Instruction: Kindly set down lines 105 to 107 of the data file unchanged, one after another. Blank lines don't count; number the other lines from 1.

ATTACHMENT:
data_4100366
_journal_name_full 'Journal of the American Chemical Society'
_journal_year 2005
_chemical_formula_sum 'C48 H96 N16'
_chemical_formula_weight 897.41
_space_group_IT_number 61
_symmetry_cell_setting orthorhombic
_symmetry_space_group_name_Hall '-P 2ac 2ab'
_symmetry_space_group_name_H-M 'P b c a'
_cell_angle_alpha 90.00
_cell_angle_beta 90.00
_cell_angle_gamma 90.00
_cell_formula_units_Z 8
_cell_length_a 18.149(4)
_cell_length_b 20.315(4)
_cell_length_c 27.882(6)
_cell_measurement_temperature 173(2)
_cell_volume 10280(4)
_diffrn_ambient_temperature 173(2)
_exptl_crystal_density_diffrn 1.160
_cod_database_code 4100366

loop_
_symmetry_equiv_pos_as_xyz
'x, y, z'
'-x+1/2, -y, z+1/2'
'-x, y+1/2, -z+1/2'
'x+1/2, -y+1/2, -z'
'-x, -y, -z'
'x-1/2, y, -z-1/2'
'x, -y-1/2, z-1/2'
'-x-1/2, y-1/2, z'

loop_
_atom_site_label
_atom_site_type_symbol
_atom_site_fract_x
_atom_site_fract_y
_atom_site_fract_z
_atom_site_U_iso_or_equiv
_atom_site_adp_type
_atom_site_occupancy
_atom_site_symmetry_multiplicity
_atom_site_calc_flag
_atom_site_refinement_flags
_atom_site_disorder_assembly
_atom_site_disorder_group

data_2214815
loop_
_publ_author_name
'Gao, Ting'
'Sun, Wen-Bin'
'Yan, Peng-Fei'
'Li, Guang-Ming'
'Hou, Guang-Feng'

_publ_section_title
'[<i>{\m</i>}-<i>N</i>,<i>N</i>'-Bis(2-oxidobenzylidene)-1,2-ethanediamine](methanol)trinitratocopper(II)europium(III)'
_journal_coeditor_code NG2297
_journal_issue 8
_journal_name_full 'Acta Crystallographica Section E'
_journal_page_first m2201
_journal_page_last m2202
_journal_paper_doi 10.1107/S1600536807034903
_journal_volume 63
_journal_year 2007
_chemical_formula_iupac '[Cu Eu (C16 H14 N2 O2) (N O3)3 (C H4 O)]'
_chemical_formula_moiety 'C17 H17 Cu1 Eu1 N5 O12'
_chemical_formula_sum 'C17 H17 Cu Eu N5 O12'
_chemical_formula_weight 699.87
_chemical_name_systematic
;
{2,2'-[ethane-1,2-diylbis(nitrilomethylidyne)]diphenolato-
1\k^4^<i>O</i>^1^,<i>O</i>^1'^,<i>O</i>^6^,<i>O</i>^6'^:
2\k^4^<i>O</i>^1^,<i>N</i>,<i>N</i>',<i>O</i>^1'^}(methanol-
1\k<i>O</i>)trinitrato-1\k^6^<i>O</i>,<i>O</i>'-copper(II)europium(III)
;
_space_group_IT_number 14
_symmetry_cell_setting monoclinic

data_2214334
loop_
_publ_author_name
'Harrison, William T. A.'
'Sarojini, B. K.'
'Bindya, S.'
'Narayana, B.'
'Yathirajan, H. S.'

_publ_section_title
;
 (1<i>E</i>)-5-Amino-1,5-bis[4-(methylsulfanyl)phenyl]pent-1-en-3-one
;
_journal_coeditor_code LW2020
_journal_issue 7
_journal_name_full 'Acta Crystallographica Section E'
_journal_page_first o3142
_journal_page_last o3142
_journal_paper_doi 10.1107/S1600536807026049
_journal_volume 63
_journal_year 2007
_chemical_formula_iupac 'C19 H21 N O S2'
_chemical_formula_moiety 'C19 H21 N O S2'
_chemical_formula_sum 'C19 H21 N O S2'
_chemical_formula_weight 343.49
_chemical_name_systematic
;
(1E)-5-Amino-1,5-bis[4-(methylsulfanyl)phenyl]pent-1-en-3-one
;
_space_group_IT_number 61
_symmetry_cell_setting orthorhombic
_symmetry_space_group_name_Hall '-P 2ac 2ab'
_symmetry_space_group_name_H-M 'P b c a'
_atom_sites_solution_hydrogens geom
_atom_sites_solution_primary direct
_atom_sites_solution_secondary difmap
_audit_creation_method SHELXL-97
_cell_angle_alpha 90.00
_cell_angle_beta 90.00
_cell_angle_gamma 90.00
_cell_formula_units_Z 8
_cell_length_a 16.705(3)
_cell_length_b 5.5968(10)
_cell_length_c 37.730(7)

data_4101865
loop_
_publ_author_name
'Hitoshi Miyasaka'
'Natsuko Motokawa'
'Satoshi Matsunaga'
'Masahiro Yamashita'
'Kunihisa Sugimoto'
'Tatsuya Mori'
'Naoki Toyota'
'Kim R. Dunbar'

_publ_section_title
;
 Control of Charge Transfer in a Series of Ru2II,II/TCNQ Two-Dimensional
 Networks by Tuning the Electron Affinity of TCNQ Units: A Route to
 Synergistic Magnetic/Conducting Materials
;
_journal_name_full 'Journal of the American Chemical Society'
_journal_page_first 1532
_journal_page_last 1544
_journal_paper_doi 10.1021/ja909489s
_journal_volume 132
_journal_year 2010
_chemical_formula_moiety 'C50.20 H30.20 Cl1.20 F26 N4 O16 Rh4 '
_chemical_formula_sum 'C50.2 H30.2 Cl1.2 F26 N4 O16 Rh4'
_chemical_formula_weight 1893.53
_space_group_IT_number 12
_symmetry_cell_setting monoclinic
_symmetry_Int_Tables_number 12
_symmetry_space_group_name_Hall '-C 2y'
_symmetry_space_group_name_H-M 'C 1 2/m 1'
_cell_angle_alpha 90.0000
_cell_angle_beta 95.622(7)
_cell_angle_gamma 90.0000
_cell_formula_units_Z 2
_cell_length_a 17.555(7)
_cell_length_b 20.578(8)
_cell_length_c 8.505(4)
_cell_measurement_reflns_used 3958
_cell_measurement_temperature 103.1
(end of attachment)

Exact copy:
_space_group_IT_number 61
_symmetry_cell_setting orthorhombic
_symmetry_space_group_name_Hall '-P 2ac 2ab'